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The Exxon Valdez has been sold for scrap 23 years after causing the worst tanker spill in U.S. history, which led to new designs for oil carriers. Now called the Oriental Nicety, the vessel was sold for about $16 million, Maryland-based Global Marketing Systems Inc., the world’s biggest cash buyer of ships for demolition, said in a report March 16. Converted into an ore carrier in 2007, it changed owners and names four times since the 1989 accident, American Bureau of Shipping records show.
The spill, which dumped 11 million gallons of oil in Alaska’s Prince William Sound, was the largest in U.S. waters until the 2010 accident at BP Plc (BP/)’s Macondo oil well in the Gulf of Mexico. It’s still the country’s largest leak from a tanker, and it led to the U.S. requirement for ships to have two hulls. “The accident pointed out that the biggest risk involved in oil transport is the impact an accident can have on the environment,” Thomas Zwick, an analyst at Oslo-based shipping consultant Lorentzen & Stemoco AS, said in an e-mail today. “Large companies can go under as a consequence of the financial liabilities bestowed upon them following an accident.”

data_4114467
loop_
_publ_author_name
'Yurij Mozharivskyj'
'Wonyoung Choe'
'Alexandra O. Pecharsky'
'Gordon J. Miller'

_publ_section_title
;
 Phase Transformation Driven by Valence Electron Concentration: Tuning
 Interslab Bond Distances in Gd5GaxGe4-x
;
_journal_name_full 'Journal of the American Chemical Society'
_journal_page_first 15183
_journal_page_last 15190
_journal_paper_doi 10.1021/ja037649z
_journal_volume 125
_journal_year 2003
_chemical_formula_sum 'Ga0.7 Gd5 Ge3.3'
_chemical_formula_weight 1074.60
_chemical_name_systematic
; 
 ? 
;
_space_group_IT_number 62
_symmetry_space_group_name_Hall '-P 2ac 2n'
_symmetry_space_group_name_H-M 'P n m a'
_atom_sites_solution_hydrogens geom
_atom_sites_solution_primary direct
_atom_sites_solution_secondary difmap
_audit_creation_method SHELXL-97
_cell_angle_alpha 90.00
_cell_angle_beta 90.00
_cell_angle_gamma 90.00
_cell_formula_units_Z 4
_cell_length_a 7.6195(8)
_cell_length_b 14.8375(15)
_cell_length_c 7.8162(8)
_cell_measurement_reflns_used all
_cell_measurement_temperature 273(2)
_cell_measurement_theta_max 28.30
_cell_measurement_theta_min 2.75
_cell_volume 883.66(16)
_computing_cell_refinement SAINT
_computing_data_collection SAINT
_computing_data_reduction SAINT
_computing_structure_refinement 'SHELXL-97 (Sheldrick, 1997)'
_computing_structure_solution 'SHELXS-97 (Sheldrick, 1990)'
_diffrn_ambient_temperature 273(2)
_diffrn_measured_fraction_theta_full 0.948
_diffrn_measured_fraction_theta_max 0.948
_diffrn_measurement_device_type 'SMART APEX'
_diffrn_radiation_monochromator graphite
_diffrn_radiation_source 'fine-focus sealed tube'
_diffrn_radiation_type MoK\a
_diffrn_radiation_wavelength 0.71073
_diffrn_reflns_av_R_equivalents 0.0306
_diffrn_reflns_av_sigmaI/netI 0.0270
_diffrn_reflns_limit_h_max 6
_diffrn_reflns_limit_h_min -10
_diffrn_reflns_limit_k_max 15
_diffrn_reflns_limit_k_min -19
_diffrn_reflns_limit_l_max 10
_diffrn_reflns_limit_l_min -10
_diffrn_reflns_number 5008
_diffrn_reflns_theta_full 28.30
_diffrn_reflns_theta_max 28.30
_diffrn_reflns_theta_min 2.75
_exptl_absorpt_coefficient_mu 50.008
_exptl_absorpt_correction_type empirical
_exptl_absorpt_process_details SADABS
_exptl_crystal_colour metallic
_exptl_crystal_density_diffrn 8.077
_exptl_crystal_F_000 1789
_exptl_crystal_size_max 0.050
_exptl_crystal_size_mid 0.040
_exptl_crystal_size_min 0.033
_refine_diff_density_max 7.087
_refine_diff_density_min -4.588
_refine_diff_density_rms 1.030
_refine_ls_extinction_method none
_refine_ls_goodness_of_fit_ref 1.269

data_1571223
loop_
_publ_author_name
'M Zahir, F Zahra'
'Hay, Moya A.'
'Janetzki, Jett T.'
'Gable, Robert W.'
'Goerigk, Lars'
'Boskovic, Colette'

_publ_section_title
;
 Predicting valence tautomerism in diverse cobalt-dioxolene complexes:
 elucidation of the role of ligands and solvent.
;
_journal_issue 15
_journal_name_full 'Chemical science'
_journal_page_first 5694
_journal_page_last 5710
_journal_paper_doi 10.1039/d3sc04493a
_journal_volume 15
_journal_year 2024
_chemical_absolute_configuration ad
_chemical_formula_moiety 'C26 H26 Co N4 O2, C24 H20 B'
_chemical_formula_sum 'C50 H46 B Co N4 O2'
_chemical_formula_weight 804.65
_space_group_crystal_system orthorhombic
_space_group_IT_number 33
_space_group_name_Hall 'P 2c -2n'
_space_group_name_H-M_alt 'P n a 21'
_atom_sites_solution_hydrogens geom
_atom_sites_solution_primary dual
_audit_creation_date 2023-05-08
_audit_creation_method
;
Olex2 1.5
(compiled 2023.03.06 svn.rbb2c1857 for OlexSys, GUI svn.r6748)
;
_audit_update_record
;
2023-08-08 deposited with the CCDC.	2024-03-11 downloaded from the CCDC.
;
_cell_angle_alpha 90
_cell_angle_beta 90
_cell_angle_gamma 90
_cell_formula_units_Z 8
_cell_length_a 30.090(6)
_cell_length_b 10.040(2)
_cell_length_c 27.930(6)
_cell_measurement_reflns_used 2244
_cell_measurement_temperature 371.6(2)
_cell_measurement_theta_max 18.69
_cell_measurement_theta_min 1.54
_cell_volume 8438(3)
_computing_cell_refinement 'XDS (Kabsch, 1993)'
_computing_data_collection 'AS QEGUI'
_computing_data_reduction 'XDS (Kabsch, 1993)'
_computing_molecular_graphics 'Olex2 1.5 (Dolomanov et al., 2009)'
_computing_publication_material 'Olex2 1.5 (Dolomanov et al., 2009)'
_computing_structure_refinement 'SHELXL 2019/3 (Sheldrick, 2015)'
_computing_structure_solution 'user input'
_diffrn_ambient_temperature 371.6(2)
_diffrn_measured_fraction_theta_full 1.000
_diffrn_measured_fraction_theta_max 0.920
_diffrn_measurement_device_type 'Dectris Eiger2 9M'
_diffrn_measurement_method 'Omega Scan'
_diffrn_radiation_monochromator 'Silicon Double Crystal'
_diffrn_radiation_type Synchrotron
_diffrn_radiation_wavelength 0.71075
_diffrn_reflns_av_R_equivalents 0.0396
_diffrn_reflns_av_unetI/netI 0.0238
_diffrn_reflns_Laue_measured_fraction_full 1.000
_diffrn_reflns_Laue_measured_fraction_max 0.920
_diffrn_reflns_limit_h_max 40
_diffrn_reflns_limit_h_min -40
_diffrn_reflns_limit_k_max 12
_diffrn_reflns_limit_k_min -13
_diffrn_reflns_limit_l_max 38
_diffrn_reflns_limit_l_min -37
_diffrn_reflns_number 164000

Damage Claims Exxon agreed in 2009 to pay $470 million in interest on a $507.5 million judgment won by local victims, including fishermen and small businesses, in addition to a $900 million civil settlement. Last month, a judge ruled that U.S. and Alaskan governments could pursue further damage claims.